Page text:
Review en Bref: Jovoy Incident Diplomatique

Today, I wanted to take a quick look at Incident Diplomatique, the new masculine vetiver-patchouli fragrance from Jovoy Paris. As always, my Reviews en Bref are for fragrances that — for whatever reason — didn’t seem to warrant my usual in-depth, detailed analysis. In this case, the reasons will become soon become apparent why I’ve opted for that approach.

Jovoy Incident Diplomatique via Luckyscent.

Incident Diplomatique is an eau de parfum that was released around March or April of this year. I find its official description to be nonsensical hyperbole without any relevance to the actual scent profile with lines like “We brush by it, we risk it, without ever thinking about the consequences…” or “Just as we might give into a staggering impulse too strong to resist, it declares its urges, teasing tension to the breaking point…[.]” I’ll leave you to read it on your own if you’re interested.

The fragrance notes, according to Luckyscent, are:

Mandarin orange, haitian vetiver, java vetiver oil, nutmeg, patchouli, sandalwood.

Photo: my own.

Incident Diplomatique opens on my skin with a two-prong blast: smoky, dry, woody, and peppery vetiver combined with faintly earthy but super dry, brittle patchouli. Mandarin orange is sprinkled on top, smelling as though the oil had been squeezed from the rind then rendered even more bitter than usual. It’s followed by a light pinch of pungent and equally bitter dark spiciness. Running through the base underneath is a smoky, dry, and purely synthetic-smelling sandalwood.

I’m not keen on any of it. First, it’s an aggressive, butch, testosterone-laden bouquet that is reminiscent of 1980s designer men’s cologne, but not in a good way. This brings me to my second reason: it’s not smooth, rich, or deep. Instead, the materials come across as harsh, screechy, shrill, rough, and thin (but loud).

Even if none of the first two elements were an issue, and quite separate from both of them, is the third problem: Incident Diplomatique simply isn’t very interesting, in my opinion. It’s a largely linear scent without much complexity, nuance, or layers. For its first 60-90 minutes, it’s primarily a dry, smoky, and intensely peppery vetiver, followed closely by a painfully dry, strongly synthetic patchouli with some bitter orange and bitter spice tossed in. After that, the two central notes change place, and the increasingly woody patchouli takes the lead, this time accompanied by an immensely synthetic, aggressively dry, raspy sandalwood. The vetiver and spices sit on the sidelines. The drydown is essentially dry, smoky, woody aromachemicals with some spiciness layered within.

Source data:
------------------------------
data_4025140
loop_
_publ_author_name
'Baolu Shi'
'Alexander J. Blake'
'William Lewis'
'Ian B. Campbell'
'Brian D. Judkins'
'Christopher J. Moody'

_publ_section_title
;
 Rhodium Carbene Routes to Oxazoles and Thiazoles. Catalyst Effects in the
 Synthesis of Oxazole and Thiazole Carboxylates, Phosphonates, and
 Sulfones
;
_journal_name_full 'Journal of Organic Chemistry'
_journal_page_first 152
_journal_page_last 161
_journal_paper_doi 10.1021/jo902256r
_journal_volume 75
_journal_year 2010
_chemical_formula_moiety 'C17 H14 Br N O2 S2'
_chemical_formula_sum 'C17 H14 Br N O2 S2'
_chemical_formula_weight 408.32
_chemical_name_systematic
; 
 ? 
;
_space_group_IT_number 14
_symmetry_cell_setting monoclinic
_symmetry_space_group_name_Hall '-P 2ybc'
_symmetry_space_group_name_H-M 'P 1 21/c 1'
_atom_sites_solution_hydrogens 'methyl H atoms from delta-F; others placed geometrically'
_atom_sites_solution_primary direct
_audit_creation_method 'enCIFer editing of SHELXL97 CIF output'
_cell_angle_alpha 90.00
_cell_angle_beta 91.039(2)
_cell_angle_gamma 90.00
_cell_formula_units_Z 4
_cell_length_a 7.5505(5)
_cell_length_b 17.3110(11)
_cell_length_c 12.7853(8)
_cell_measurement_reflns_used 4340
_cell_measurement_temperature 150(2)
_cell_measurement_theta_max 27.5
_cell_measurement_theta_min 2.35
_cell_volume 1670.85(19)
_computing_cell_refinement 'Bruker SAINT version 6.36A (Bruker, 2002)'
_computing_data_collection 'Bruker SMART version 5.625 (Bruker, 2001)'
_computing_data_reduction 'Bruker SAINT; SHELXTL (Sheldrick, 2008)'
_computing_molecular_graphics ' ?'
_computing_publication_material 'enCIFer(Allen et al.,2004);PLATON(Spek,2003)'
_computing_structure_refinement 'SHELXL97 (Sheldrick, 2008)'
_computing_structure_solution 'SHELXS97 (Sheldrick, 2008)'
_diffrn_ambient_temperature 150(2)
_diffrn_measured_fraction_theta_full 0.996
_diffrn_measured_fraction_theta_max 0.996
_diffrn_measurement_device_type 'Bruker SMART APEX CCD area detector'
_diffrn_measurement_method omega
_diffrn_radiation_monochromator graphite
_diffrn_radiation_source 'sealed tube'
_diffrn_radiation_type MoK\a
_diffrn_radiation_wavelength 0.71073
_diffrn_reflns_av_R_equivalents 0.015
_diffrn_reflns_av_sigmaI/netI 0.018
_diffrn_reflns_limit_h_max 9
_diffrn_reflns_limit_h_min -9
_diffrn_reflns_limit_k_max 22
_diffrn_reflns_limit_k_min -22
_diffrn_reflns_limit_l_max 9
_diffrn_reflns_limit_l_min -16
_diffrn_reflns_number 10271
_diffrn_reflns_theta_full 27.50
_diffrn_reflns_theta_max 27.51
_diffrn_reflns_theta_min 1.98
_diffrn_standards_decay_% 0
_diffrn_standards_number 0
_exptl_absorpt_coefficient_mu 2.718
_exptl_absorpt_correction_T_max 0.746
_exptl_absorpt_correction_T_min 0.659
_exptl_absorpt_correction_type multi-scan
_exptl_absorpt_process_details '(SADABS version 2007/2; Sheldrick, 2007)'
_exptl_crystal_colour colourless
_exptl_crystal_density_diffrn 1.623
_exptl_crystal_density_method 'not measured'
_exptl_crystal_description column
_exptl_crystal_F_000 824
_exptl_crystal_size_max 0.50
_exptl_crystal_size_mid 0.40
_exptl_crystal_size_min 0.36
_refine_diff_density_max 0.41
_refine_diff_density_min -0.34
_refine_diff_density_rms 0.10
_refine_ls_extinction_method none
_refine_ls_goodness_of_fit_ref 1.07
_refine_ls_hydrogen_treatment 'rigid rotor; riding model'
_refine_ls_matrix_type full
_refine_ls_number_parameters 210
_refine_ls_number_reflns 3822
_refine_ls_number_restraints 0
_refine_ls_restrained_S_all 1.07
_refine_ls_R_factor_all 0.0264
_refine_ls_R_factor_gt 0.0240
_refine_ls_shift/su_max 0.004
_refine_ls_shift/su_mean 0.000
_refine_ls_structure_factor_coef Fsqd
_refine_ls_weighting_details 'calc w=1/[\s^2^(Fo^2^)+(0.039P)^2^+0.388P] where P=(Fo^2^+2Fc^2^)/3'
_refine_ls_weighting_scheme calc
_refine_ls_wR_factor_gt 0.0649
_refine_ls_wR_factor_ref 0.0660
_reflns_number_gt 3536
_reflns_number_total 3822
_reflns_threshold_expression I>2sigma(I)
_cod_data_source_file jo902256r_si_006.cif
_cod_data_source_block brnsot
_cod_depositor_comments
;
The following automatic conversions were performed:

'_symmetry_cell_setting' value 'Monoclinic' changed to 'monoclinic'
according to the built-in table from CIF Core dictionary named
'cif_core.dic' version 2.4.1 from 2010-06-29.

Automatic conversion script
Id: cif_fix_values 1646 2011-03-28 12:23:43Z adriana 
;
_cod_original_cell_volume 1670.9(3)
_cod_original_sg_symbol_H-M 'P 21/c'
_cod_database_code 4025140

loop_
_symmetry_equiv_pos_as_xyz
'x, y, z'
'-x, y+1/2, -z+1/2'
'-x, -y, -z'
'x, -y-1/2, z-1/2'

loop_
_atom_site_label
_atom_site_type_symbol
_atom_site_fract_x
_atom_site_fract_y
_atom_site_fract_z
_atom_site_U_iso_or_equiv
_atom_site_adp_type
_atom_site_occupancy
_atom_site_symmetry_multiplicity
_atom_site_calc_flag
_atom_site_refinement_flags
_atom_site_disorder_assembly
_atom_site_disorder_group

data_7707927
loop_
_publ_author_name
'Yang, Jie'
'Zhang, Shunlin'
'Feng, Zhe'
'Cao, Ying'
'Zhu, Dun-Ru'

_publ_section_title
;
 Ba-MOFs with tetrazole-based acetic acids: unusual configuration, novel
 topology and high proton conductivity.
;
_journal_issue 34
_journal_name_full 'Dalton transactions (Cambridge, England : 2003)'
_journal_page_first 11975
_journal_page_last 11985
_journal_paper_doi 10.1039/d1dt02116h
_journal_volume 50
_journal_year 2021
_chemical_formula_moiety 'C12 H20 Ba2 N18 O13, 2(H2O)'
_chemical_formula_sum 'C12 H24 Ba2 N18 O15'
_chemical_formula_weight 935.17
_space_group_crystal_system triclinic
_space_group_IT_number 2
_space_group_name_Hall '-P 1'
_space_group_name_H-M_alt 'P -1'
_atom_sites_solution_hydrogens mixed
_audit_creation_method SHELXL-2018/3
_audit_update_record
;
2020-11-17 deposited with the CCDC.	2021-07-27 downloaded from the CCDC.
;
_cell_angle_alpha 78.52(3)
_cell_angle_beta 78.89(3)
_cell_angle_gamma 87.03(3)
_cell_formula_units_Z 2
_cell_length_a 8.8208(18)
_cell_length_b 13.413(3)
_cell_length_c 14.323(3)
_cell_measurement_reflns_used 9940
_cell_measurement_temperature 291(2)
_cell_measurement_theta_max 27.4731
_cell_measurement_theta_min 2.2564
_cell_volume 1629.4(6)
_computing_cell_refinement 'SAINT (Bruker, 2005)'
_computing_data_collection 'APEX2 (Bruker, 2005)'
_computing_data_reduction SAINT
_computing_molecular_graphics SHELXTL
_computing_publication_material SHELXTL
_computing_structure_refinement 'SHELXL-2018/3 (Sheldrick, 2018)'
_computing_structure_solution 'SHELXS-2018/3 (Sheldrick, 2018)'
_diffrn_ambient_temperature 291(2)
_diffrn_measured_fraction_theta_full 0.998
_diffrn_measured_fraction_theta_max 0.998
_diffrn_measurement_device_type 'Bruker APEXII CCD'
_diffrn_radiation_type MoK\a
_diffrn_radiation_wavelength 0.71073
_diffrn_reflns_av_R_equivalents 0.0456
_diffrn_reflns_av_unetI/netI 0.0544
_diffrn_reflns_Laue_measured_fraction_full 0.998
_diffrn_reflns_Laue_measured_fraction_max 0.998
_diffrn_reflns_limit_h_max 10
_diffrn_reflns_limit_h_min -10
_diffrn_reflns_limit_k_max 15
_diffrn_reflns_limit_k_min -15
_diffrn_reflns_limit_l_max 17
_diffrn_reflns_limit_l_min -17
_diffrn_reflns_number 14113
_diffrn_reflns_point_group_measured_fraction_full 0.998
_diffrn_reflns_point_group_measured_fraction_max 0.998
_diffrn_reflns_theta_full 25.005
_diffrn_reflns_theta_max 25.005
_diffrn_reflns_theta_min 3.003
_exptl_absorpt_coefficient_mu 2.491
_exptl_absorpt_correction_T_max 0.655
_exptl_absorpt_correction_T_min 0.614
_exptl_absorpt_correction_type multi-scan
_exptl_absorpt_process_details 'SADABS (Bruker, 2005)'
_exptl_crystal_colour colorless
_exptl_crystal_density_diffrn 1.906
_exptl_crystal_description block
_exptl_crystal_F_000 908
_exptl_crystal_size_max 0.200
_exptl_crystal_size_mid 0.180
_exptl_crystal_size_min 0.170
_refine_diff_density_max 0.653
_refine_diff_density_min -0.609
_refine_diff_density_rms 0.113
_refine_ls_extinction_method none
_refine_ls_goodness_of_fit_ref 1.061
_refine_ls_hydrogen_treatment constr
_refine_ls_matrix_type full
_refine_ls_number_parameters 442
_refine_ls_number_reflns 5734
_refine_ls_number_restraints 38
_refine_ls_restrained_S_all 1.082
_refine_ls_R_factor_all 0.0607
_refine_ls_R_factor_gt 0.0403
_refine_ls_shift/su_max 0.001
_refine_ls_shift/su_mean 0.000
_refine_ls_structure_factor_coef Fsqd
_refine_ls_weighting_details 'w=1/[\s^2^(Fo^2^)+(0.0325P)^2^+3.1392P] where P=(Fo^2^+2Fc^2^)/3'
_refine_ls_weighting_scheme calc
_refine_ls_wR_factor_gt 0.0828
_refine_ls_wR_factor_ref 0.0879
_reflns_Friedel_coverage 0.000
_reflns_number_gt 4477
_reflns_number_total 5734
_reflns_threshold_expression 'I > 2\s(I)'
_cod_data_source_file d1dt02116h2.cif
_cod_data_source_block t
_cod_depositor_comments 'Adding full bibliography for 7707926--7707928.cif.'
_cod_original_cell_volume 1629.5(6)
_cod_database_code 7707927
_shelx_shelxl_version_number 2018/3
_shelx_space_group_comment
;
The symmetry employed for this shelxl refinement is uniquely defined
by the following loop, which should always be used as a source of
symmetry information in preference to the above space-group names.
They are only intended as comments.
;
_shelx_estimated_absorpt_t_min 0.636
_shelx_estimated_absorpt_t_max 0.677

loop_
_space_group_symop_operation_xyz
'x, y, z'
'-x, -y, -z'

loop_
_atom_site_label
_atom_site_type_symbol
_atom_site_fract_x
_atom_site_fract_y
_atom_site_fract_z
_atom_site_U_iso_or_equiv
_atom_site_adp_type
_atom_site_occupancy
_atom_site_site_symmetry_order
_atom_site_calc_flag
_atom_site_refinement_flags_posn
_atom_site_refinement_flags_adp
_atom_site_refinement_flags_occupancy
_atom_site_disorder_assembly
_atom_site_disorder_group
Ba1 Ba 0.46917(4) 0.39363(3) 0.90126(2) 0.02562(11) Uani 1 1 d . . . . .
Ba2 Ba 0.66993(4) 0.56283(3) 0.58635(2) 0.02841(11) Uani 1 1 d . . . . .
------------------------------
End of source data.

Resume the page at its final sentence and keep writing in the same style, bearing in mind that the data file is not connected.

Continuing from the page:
Source: footage.framepool.com

It’s simply not interesting, in my opinion. I have no problem with either linear scents or soliflores if they are smooth, rich, deep, and filled with tiny nuances, but that is not the case with Incident Diplomatique on my skin.

I tried the fragrance twice on skin, and I scrubbed it off both times. I had a bad physical reaction to the materials on both occasions: headaches whenever I smelled my arm up close for too long in addition to my throat seizing up, feeling painfully sore even when I wasn’t sniffing nonstop. The first time I tested Incident Diplomatique, I lasted roughly 5 and half hours before the parched, harsh, immensely grating faux “sandalwood” and patchouli became too difficult to bear. The second time, I lasted even less time, about 2 hours. Eventually, I tested the fragrance on a scent strip, smelling it intermittently. My primary goal was to see how the scent developed after the 5th hour, but there was nothing noteworthy or interesting in the later hours, merely the same smoky, screechy patchouli-wood combination that eventually turned into a simple woody aromachemical bouquet.